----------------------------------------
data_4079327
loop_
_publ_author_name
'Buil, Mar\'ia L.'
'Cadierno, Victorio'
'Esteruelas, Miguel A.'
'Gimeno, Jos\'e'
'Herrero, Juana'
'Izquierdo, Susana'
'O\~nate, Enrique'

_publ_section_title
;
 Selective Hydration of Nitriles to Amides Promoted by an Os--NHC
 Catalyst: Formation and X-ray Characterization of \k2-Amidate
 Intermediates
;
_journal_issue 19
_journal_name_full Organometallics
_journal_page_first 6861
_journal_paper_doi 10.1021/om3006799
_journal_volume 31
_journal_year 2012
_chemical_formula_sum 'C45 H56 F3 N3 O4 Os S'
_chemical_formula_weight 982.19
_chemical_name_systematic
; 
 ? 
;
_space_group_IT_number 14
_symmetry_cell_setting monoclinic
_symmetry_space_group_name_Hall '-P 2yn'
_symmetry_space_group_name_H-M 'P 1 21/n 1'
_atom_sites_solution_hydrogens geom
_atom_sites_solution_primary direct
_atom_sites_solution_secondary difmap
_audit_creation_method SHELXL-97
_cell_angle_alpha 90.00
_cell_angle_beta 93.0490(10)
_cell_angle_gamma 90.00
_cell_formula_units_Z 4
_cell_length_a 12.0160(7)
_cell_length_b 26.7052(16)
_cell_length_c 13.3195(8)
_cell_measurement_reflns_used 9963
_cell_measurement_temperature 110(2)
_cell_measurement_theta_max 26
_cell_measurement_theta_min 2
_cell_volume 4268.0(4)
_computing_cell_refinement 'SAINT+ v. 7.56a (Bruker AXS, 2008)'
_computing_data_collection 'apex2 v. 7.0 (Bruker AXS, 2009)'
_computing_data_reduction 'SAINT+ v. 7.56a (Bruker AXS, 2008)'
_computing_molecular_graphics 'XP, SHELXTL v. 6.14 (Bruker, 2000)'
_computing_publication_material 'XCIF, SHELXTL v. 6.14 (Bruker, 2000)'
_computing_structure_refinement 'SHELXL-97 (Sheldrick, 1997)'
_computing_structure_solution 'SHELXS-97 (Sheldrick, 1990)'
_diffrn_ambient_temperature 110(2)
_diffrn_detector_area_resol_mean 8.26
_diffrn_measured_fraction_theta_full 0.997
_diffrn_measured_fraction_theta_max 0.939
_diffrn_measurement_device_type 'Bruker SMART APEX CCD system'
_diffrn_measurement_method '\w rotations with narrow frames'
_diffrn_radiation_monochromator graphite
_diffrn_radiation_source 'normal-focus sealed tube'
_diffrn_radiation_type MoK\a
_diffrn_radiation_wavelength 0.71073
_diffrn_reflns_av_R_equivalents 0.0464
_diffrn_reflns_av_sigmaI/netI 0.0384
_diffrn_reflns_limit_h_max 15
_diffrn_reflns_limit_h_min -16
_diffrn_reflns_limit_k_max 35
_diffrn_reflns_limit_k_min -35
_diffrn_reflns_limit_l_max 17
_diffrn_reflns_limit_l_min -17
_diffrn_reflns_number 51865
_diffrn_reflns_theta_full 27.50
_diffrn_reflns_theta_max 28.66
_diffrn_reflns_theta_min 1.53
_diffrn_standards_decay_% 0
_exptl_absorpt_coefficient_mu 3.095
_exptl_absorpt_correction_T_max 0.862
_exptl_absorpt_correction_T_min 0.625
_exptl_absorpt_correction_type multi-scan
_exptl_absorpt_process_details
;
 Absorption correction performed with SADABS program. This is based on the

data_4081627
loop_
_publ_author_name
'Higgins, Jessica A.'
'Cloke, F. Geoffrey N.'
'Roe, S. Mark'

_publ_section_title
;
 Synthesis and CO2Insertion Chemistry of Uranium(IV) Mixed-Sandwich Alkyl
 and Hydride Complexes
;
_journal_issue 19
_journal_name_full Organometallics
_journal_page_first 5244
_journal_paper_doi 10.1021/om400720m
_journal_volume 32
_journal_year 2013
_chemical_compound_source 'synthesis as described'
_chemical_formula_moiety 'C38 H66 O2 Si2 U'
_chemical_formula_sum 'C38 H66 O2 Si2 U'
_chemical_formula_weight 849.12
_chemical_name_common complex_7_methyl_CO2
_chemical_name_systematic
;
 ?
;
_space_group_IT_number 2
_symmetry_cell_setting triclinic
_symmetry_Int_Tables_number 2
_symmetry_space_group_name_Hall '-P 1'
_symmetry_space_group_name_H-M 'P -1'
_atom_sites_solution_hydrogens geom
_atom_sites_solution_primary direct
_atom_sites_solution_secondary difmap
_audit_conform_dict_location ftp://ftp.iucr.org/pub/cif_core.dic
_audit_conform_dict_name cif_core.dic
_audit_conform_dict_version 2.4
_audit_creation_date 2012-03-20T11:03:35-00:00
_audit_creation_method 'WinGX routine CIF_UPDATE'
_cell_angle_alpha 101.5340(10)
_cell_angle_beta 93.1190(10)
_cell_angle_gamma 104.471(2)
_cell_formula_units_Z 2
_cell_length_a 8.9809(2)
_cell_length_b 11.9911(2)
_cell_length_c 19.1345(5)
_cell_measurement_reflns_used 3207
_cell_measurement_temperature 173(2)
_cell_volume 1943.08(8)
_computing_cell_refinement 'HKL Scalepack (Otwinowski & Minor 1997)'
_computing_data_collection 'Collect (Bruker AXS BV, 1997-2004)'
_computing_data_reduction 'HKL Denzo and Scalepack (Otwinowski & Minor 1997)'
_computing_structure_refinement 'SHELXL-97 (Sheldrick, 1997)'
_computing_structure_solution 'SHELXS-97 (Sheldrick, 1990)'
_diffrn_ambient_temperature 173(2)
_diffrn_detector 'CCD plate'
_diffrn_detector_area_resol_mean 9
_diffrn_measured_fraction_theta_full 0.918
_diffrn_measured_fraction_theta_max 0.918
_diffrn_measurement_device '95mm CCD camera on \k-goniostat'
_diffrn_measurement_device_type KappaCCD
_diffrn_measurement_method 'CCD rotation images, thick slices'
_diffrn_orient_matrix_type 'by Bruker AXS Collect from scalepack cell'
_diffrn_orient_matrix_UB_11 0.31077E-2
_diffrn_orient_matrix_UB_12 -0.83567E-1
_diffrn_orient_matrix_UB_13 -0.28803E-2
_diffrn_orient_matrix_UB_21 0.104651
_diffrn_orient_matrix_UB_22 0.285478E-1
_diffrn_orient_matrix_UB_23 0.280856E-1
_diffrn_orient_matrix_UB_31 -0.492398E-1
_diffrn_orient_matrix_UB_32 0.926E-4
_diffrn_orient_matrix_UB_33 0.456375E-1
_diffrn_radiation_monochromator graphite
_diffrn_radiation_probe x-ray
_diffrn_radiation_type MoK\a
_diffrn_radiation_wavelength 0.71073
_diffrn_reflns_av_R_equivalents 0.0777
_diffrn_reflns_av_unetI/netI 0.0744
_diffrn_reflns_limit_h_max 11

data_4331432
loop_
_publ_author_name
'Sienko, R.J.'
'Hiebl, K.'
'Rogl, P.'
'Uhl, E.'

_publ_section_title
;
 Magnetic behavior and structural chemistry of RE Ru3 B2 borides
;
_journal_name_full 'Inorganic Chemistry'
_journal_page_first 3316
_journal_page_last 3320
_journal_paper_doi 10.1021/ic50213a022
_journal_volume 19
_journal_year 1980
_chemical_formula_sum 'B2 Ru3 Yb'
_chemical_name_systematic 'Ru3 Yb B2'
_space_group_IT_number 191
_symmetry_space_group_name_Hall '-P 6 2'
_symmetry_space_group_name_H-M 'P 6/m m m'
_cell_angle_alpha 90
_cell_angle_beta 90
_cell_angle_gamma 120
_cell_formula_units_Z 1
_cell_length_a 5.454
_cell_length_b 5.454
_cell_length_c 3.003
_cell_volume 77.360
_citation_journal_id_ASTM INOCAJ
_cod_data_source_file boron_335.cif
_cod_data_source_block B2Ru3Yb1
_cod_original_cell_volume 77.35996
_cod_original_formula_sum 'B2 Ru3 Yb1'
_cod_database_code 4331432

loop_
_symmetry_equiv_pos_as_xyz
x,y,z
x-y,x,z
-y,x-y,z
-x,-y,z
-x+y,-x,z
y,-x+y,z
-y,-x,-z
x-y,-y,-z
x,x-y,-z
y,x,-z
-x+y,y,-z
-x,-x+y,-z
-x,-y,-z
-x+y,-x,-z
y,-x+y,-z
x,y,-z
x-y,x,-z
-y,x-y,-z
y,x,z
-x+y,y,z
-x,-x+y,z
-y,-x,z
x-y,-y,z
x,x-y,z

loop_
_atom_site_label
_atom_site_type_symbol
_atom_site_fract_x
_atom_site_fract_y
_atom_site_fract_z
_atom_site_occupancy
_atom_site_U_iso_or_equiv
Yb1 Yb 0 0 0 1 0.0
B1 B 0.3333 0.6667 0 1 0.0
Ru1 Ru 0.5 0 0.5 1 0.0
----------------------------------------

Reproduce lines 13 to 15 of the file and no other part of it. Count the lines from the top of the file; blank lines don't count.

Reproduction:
 Selective Hydration of Nitriles to Amides Promoted by an Os--NHC
 Catalyst: Formation and X-ray Characterization of \k2-Amidate
 Intermediates